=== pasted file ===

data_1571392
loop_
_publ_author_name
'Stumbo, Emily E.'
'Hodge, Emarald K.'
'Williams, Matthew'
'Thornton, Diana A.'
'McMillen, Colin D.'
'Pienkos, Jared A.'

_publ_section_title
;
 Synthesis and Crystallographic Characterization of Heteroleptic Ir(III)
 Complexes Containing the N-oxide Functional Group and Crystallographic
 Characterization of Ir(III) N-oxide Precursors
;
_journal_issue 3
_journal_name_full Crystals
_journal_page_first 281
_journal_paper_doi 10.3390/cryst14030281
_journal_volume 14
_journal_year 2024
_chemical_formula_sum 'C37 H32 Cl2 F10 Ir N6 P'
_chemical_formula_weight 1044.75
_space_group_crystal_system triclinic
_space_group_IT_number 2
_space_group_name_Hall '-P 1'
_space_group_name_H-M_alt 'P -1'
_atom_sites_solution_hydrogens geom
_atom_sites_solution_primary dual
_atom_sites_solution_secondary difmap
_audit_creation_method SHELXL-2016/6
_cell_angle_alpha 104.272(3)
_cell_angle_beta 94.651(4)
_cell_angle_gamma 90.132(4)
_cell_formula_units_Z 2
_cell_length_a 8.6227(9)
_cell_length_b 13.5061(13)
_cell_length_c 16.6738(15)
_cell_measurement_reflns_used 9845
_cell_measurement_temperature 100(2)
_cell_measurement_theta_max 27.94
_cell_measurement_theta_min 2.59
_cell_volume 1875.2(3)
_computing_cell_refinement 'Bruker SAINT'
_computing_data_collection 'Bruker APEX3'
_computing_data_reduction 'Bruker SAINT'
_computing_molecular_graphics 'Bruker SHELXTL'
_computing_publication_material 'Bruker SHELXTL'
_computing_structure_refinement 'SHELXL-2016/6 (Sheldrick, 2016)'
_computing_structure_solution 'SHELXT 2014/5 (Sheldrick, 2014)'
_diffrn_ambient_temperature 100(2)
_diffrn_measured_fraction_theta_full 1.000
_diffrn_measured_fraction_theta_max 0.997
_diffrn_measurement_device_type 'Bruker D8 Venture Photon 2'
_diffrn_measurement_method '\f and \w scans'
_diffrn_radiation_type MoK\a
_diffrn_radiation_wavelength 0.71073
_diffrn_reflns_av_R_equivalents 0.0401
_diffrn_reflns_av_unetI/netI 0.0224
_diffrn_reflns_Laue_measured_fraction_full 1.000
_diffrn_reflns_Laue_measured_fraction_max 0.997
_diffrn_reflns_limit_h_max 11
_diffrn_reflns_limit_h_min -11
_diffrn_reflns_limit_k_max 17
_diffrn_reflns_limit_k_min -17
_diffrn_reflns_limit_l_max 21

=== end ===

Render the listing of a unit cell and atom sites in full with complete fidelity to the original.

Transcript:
data_1571392
loop_
_publ_author_name
'Stumbo, Emily E.'
'Hodge, Emarald K.'
'Williams, Matthew'
'Thornton, Diana A.'
'McMillen, Colin D.'
'Pienkos, Jared A.'

_publ_section_title
;
 Synthesis and Crystallographic Characterization of Heteroleptic Ir(III)
 Complexes Containing the N-oxide Functional Group and Crystallographic
 Characterization of Ir(III) N-oxide Precursors
;
_journal_issue 3
_journal_name_full Crystals
_journal_page_first 281
_journal_paper_doi 10.3390/cryst14030281
_journal_volume 14
_journal_year 2024
_chemical_formula_sum 'C37 H32 Cl2 F10 Ir N6 P'
_chemical_formula_weight 1044.75
_space_group_crystal_system triclinic
_space_group_IT_number 2
_space_group_name_Hall '-P 1'
_space_group_name_H-M_alt 'P -1'
_atom_sites_solution_hydrogens geom
_atom_sites_solution_primary dual
_atom_sites_solution_secondary difmap
_audit_creation_method SHELXL-2016/6
_cell_angle_alpha 104.272(3)
_cell_angle_beta 94.651(4)
_cell_angle_gamma 90.132(4)
_cell_formula_units_Z 2
_cell_length_a 8.6227(9)
_cell_length_b 13.5061(13)
_cell_length_c 16.6738(15)
_cell_measurement_reflns_used 9845
_cell_measurement_temperature 100(2)
_cell_measurement_theta_max 27.94
_cell_measurement_theta_min 2.59
_cell_volume 1875.2(3)
_computing_cell_refinement 'Bruker SAINT'
_computing_data_collection 'Bruker APEX3'
_computing_data_reduction 'Bruker SAINT'
_computing_molecular_graphics 'Bruker SHELXTL'
_computing_publication_material 'Bruker SHELXTL'
_computing_structure_refinement 'SHELXL-2016/6 (Sheldrick, 2016)'
_computing_structure_solution 'SHELXT 2014/5 (Sheldrick, 2014)'
_diffrn_ambient_temperature 100(2)
_diffrn_measured_fraction_theta_full 1.000
_diffrn_measured_fraction_theta_max 0.997
_diffrn_measurement_device_type 'Bruker D8 Venture Photon 2'
_diffrn_measurement_method '\f and \w scans'
_diffrn_radiation_type MoK\a
_diffrn_radiation_wavelength 0.71073
_diffrn_reflns_av_R_equivalents 0.0401
_diffrn_reflns_av_unetI/netI 0.0224
_diffrn_reflns_Laue_measured_fraction_full 1.000
_diffrn_reflns_Laue_measured_fraction_max 0.997
_diffrn_reflns_limit_h_max 11
_diffrn_reflns_limit_h_min -11
_diffrn_reflns_limit_k_max 17
_diffrn_reflns_limit_k_min -17
_diffrn_reflns_limit_l_max 21